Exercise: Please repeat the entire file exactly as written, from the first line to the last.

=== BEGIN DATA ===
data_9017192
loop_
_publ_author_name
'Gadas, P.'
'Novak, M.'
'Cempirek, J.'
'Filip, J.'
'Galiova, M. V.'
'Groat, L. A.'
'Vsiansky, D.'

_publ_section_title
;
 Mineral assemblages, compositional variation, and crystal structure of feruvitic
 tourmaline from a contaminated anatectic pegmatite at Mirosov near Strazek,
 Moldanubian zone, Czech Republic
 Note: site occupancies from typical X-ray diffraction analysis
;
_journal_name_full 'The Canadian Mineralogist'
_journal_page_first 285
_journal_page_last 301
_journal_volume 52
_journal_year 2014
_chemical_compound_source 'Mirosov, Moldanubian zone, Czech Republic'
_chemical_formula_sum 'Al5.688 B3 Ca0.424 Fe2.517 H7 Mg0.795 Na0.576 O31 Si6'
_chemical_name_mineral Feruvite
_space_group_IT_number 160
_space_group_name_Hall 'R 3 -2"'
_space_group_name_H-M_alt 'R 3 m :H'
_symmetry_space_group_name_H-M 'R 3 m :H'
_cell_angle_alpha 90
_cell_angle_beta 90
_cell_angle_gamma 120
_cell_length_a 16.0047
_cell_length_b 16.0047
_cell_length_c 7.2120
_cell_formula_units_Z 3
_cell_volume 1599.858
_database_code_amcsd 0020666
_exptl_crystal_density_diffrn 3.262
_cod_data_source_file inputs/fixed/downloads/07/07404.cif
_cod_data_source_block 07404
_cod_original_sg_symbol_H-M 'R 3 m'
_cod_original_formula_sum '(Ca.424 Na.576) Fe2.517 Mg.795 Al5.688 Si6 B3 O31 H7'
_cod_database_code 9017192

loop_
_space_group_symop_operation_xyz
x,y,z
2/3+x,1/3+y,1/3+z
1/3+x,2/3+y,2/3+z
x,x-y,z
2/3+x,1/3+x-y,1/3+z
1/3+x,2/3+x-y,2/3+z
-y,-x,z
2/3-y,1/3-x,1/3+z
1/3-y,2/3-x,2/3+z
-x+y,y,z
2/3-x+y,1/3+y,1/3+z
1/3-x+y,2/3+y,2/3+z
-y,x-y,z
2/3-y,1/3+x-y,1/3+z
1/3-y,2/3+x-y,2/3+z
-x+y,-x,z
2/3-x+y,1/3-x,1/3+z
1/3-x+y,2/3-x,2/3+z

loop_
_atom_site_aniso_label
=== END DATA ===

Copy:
data_9017192
loop_
_publ_author_name
'Gadas, P.'
'Novak, M.'
'Cempirek, J.'
'Filip, J.'
'Galiova, M. V.'
'Groat, L. A.'
'Vsiansky, D.'

_publ_section_title
;
 Mineral assemblages, compositional variation, and crystal structure of feruvitic
 tourmaline from a contaminated anatectic pegmatite at Mirosov near Strazek,
 Moldanubian zone, Czech Republic
 Note: site occupancies from typical X-ray diffraction analysis
;
_journal_name_full 'The Canadian Mineralogist'
_journal_page_first 285
_journal_page_last 301
_journal_volume 52
_journal_year 2014
_chemical_compound_source 'Mirosov, Moldanubian zone, Czech Republic'
_chemical_formula_sum 'Al5.688 B3 Ca0.424 Fe2.517 H7 Mg0.795 Na0.576 O31 Si6'
_chemical_name_mineral Feruvite
_space_group_IT_number 160
_space_group_name_Hall 'R 3 -2"'
_space_group_name_H-M_alt 'R 3 m :H'
_symmetry_space_group_name_H-M 'R 3 m :H'
_cell_angle_alpha 90
_cell_angle_beta 90
_cell_angle_gamma 120
_cell_length_a 16.0047
_cell_length_b 16.0047
_cell_length_c 7.2120
_cell_formula_units_Z 3
_cell_volume 1599.858
_database_code_amcsd 0020666
_exptl_crystal_density_diffrn 3.262
_cod_data_source_file inputs/fixed/downloads/07/07404.cif
_cod_data_source_block 07404
_cod_original_sg_symbol_H-M 'R 3 m'
_cod_original_formula_sum '(Ca.424 Na.576) Fe2.517 Mg.795 Al5.688 Si6 B3 O31 H7'
_cod_database_code 9017192

loop_
_space_group_symop_operation_xyz
x,y,z
2/3+x,1/3+y,1/3+z
1/3+x,2/3+y,2/3+z
x,x-y,z
2/3+x,1/3+x-y,1/3+z
1/3+x,2/3+x-y,2/3+z
-y,-x,z
2/3-y,1/3-x,1/3+z
1/3-y,2/3-x,2/3+z
-x+y,y,z
2/3-x+y,1/3+y,1/3+z
1/3-x+y,2/3+y,2/3+z
-y,x-y,z
2/3-y,1/3+x-y,1/3+z
1/3-y,2/3+x-y,2/3+z
-x+y,-x,z
2/3-x+y,1/3-x,1/3+z
1/3-x+y,2/3-x,2/3+z

loop_
_atom_site_aniso_label